Research Proposal: Transformational Leadership the Roles

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[. . .] Nettles & Herrington (2007) examined this critical role within the educational system in their research. They held a premise that "there is ample evidence that the school principal is regarded as crucial to school success and student achievement. In particular, several decades of research on the topic has resulted in body of knowledge that details the positive relationships between the practice of school principals and student academic achievement, " (p. 729).

This literature suggests that impracticality of transformational leadership concepts in some ways. By suggesting and proving that the principal, as a controlling variable, can have a direct impact on student achievement suggests that the method of this impact is not necessarily important. Distinguishing between transformational and instructional leadership processes becomes unimportant if a principal can cut through the noise and find the appropriate response to a situation regardless of the classification. But, this approach in and of itself is transformational in many ways, as it seeks to find new and original ideas to fix a given problem. Essentially this research exposes a major flaw in the transformational leadership approach as it is too applicable. If all efforts of leadership can be classified as being transformational, the word itself loses its meaning and becomes extraneous.

Teacher's Beliefs

The role of the teacher in the processes of transformational leadership need to be better understand in order to capture the true essence of the process. Ross & Gray (2006) argued that transformational leadership works in many instances due to the impact of the teacher belief in the benefit of the process. Ultimately the authors concluded that "if may be defensible to hold principals accountable for student achievement if it can be demonstrated that principals influence achievement indirectly by creating organizational conditions through which improved teaching and learning occur," (p.813).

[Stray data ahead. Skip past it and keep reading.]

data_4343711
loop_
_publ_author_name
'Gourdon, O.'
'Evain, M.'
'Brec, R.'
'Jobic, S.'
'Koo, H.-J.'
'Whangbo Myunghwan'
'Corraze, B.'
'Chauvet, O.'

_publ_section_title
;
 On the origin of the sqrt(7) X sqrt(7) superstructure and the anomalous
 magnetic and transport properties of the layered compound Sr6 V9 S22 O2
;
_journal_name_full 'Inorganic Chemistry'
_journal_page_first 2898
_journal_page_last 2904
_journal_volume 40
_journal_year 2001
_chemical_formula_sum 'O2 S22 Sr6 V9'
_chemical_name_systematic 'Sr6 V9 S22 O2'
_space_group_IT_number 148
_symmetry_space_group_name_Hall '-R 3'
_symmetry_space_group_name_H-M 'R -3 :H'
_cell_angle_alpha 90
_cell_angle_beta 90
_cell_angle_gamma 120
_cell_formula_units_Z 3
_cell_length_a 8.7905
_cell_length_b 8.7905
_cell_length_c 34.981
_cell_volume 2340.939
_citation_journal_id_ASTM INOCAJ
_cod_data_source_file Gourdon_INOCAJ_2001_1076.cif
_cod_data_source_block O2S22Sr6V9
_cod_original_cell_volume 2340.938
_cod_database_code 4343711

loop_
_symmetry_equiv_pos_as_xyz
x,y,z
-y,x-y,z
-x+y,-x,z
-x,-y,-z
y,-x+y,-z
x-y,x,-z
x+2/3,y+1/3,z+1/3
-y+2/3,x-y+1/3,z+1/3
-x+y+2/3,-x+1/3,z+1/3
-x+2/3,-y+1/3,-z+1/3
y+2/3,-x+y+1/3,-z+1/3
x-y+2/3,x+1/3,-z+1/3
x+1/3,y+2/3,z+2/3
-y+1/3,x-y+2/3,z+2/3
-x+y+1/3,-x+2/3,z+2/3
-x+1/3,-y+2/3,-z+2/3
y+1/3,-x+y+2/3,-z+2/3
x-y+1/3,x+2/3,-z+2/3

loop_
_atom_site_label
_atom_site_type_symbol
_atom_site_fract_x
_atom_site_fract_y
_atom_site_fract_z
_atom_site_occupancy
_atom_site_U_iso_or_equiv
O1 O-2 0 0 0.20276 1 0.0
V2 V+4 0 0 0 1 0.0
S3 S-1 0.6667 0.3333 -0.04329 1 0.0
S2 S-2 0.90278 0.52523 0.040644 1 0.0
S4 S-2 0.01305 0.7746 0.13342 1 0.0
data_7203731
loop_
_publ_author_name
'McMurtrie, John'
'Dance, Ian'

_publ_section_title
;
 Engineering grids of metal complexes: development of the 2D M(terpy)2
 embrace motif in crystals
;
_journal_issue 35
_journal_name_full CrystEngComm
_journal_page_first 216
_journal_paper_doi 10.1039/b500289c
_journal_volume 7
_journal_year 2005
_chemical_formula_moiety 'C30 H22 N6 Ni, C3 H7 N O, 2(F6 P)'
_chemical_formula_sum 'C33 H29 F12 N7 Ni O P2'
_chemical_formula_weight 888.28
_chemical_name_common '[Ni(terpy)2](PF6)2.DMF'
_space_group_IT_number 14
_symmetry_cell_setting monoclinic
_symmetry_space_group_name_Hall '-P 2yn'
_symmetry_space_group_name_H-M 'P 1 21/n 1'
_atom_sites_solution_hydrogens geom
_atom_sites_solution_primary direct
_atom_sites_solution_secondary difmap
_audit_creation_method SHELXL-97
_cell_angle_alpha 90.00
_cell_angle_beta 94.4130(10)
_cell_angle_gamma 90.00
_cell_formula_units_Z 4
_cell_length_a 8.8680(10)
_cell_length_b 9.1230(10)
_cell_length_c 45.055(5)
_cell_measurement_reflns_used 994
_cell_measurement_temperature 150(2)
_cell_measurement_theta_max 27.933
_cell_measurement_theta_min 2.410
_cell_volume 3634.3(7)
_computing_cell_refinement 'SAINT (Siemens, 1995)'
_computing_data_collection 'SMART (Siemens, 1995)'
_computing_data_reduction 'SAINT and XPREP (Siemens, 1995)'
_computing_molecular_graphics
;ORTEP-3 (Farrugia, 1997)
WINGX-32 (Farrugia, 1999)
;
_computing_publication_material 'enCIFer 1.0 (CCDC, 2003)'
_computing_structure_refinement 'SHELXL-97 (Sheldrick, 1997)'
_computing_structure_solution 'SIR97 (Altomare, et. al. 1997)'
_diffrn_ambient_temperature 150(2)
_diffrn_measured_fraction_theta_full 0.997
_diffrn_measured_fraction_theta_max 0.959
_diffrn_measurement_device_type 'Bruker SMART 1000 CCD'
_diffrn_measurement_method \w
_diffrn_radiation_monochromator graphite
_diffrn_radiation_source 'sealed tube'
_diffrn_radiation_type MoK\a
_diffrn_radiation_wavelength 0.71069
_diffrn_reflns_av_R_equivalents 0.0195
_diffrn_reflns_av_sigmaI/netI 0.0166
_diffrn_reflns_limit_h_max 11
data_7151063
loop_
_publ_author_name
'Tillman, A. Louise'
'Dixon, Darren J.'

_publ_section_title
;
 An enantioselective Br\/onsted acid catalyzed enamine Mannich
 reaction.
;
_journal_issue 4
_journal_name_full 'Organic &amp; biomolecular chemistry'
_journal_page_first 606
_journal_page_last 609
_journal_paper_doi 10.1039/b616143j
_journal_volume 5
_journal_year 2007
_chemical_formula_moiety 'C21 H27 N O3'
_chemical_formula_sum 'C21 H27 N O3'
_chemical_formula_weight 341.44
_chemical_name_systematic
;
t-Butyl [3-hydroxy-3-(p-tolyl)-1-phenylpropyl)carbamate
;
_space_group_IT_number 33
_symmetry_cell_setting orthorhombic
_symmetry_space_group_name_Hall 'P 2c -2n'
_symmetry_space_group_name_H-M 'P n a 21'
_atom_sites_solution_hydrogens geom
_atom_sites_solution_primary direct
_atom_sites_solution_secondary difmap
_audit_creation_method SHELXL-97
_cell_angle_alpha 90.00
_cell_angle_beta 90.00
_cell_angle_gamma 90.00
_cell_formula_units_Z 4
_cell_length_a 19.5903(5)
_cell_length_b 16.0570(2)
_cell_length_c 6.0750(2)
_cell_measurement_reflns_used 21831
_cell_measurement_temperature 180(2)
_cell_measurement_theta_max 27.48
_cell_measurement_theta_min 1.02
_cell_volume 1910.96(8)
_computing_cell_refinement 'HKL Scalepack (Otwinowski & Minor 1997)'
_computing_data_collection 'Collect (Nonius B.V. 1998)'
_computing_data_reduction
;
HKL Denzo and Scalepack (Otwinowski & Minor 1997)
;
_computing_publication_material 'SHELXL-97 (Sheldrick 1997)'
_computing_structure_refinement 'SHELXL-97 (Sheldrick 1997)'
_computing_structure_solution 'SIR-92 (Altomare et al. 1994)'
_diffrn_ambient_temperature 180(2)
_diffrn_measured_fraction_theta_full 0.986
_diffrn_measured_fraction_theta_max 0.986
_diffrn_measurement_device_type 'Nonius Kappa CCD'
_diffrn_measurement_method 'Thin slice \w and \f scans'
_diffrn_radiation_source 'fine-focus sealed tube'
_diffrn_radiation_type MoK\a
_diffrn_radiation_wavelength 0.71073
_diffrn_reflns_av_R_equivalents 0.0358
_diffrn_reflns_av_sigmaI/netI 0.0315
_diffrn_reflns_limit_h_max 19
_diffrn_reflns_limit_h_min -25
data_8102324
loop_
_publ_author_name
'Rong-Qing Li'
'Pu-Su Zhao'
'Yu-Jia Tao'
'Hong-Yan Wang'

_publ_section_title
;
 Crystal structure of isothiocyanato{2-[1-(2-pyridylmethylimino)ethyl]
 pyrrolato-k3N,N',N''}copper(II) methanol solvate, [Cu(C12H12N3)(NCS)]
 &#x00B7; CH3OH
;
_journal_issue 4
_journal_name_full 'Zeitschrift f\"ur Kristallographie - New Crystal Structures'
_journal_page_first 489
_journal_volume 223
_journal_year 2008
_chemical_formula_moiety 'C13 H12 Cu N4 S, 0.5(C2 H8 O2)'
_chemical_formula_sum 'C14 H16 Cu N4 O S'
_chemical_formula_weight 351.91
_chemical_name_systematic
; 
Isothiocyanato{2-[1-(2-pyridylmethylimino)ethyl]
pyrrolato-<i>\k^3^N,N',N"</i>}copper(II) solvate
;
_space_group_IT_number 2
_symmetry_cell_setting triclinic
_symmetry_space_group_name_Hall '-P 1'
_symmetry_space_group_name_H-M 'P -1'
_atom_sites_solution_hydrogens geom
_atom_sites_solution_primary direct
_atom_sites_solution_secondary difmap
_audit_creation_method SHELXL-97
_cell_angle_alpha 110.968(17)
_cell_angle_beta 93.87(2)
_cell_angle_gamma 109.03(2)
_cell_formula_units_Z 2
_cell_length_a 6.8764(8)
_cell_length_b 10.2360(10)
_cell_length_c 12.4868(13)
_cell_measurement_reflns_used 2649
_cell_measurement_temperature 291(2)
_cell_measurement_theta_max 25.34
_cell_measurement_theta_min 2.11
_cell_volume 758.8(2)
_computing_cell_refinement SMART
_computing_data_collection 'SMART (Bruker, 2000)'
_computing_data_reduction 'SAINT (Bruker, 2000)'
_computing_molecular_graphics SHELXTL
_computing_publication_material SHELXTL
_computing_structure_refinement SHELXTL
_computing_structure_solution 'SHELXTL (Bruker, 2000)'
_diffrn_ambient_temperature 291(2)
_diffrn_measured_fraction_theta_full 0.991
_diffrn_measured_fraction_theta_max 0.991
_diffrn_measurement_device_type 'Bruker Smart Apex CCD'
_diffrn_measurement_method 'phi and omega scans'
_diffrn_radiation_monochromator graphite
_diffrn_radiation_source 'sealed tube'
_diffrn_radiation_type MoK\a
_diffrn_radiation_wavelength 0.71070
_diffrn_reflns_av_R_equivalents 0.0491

In this case the research argues that the impetus for student achievement may begin at a higher level within the hierarchy of the school or school district, but essentially the teacher must buy into the propaganda in order for it to work and have a direct impact on student achievement.

Bierly & Shy (2013) reinforced this idea when they wrote "What we do know from hundreds of examples nationwide is that dramatically better outcomes are possible at the individual school level even in the most challenging of educational environments. We also know that an essential ingredient behind each of these success stories is extraordinary leadership. Yet we have far too few transformational school leaders today to replicate the results that are possible at a greater scale. The reason: Most school systems fail to methodically develop talented educators into a deep bench of prospective leaders with the experience and ability to build an extraordinary school."

Efficacy Issues with Transformational Leadership

The literature extant on the ability of a transformational leadership style being adopted as being effective is very prevalent. However, there are greater questions as to how this effect is in turn having on the ability to improve student performance. Leadership styles are wide and varying and many fall into the category of "transformational," however the net value of that transformation must also be investigated to see the quality of the fruits of the labor.

Lilthwood & Jantzi (1999) asked questions in their research that involved the effects of different forms and sources of leadership. The study involved a school district with nearly 60,000 students and being confronted with a standard of expectations for change were examined. Surveys were collected from nearly 10,00 students and 1800 teachers that asked to explore the effects of transformational leadership efforts. Other important variables were included in this study such as the effect of family values, ethics, morals and socio economic indicators.

The research concluded many important factors that diminish the impact of transformational leadership on school achievement. The authors ultimately concluded that "effects on student engagement of transformational leadership practices were substantially weaker than those of family educational culture. This pattern of effects was especially strong for teacher leadership in one of our previous studies. A plausible implication of these findings is that high levels of student engagement reduce teachers' perceived needs for either teacher or principal leadership. Student engagement could be conceived of as a substitute for leadership as well as student outcome, " (p.21).

These findings can both support and deny the impact of transformational leadership on student performance. On one hand, the idea of transformational leadership is indeed to make others engaged in their own processes of learning. This is the end result. Regardless of how students become engaged in their own learning, it is a good thing. The inherent personality of each and every leader dictates that a unique style in accordance with that leaders personality, must be fully presented to achieve some levels of conviction. Transformational leadership may often be disguised as something else, including other more instructive type styles.